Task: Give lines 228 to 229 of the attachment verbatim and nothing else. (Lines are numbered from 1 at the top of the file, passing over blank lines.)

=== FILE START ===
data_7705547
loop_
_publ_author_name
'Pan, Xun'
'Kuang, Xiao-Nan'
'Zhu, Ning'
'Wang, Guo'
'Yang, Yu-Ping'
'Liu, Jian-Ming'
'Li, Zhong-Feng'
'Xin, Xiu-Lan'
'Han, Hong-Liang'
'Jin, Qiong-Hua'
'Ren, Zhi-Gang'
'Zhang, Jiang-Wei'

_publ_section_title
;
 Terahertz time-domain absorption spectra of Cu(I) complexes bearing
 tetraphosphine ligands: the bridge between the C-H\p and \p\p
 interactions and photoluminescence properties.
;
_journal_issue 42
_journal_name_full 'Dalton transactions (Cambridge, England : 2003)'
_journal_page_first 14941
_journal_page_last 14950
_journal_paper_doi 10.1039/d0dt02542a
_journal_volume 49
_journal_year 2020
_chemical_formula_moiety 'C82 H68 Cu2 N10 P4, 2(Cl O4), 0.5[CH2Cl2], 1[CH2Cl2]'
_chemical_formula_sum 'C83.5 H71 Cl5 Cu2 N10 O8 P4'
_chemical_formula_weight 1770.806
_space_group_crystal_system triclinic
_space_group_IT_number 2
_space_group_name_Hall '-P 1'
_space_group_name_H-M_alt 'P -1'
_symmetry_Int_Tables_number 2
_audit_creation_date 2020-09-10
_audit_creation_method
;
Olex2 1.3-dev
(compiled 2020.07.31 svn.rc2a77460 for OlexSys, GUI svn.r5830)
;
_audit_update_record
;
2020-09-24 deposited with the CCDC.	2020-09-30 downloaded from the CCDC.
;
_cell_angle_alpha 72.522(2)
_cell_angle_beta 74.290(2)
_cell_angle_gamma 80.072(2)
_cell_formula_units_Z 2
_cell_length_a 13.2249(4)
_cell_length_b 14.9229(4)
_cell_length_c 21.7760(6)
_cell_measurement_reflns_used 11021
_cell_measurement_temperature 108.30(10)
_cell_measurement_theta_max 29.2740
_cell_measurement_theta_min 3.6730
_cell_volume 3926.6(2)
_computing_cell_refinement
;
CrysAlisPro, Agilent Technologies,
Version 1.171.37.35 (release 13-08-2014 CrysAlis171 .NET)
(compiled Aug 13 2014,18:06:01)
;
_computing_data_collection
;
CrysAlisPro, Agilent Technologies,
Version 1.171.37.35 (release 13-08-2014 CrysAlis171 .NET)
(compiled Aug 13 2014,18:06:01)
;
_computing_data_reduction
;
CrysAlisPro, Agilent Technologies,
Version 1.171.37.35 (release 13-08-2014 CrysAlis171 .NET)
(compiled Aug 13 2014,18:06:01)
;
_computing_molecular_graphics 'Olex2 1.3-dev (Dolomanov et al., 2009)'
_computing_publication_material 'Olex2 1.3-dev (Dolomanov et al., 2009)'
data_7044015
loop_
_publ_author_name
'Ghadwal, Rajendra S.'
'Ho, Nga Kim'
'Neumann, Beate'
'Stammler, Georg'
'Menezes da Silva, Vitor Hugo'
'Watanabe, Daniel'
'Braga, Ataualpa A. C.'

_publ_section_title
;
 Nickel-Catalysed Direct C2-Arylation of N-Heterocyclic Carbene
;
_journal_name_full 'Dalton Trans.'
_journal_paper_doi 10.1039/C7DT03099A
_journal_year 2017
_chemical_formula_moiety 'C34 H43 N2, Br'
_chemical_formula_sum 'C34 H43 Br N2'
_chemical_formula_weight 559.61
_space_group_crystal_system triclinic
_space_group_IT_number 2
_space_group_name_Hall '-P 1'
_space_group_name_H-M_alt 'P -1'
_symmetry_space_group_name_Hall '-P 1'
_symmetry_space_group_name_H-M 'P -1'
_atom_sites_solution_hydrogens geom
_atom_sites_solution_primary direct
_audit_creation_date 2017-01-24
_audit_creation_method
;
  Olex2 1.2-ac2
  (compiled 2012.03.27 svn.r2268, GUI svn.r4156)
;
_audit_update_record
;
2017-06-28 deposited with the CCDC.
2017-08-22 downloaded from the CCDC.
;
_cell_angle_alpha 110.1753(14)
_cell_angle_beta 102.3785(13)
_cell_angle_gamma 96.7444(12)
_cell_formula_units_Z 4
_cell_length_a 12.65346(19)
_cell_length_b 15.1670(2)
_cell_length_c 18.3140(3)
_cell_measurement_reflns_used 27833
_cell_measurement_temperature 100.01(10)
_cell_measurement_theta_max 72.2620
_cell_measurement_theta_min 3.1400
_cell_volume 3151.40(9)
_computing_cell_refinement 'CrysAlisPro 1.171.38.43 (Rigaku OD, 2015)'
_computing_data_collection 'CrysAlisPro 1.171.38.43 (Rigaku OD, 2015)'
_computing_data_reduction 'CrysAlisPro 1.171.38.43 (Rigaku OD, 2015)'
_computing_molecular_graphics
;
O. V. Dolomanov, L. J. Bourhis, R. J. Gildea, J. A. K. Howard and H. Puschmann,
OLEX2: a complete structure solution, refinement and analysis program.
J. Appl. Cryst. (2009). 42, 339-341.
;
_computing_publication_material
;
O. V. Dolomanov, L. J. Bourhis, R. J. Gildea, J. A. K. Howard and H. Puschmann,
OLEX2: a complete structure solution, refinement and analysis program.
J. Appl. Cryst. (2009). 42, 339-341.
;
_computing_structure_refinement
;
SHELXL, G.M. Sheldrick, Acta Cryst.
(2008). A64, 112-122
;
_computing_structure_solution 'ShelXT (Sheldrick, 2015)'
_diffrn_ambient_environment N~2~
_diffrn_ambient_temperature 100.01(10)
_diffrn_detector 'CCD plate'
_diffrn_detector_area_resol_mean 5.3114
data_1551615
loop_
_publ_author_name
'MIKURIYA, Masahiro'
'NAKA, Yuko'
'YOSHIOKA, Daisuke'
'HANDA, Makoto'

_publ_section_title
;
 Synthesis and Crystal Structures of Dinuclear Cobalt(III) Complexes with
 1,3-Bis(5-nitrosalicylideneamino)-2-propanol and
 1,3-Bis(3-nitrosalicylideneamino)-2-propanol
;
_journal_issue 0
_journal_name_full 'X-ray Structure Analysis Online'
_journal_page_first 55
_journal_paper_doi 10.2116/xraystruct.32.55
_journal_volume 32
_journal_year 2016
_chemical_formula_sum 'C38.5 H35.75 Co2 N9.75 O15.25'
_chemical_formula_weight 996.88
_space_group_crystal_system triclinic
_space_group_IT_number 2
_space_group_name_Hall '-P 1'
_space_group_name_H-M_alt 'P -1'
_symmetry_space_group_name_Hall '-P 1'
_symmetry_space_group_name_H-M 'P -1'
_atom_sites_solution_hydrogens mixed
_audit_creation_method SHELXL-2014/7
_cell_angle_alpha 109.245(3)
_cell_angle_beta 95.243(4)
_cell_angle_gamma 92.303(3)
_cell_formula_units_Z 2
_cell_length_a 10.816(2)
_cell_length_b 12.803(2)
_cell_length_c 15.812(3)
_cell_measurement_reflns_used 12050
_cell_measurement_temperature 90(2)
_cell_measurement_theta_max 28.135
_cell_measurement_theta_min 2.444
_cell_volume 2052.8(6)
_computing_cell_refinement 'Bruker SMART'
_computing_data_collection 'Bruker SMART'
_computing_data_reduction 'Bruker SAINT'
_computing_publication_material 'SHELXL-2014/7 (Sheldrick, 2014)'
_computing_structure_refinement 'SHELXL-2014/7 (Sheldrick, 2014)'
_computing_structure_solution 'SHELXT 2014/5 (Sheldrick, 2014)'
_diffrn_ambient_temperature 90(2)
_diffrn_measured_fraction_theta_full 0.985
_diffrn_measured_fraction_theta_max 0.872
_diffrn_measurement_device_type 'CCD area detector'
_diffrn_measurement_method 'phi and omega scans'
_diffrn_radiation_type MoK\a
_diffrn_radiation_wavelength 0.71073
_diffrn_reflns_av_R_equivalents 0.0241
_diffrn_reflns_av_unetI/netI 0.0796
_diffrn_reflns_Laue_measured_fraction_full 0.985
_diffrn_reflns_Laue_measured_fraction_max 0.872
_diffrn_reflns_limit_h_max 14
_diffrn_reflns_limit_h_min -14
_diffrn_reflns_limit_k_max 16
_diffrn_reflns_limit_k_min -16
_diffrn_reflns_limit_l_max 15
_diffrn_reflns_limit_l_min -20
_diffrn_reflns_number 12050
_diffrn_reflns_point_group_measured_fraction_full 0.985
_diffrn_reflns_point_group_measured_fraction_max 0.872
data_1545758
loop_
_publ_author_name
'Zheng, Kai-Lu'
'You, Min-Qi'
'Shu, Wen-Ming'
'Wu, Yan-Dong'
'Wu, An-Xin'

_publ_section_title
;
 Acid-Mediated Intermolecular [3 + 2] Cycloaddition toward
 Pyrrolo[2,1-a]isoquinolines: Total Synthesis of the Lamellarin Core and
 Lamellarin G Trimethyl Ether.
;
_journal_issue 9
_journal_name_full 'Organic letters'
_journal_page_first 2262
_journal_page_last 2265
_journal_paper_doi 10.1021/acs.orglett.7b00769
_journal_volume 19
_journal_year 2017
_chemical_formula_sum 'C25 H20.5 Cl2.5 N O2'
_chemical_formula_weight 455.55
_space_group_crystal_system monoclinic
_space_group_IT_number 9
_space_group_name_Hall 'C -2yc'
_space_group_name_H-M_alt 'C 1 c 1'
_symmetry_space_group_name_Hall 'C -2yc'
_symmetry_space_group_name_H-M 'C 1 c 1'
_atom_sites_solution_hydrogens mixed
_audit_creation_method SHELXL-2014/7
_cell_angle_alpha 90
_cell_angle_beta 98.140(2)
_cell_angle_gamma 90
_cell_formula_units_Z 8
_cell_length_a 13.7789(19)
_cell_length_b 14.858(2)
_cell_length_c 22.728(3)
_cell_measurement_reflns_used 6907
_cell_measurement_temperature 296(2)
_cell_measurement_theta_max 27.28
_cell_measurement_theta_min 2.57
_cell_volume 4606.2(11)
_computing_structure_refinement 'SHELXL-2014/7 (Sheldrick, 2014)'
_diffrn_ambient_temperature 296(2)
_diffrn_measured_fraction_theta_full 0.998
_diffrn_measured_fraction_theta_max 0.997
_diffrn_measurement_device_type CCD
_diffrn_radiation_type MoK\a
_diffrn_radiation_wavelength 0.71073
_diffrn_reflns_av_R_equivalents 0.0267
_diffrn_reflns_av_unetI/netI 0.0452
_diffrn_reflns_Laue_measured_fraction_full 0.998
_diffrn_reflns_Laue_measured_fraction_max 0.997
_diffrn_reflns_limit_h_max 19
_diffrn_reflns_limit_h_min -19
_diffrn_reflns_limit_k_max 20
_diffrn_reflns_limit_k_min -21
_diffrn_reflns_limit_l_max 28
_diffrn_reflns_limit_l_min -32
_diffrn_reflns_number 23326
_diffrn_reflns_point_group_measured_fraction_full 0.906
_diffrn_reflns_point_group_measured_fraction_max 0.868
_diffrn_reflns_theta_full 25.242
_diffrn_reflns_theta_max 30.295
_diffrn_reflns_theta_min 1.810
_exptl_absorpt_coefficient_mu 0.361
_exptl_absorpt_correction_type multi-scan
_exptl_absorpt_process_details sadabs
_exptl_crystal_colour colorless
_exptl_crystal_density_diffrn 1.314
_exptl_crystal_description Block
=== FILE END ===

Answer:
'Wu, Yan-Dong'
'Wu, An-Xin'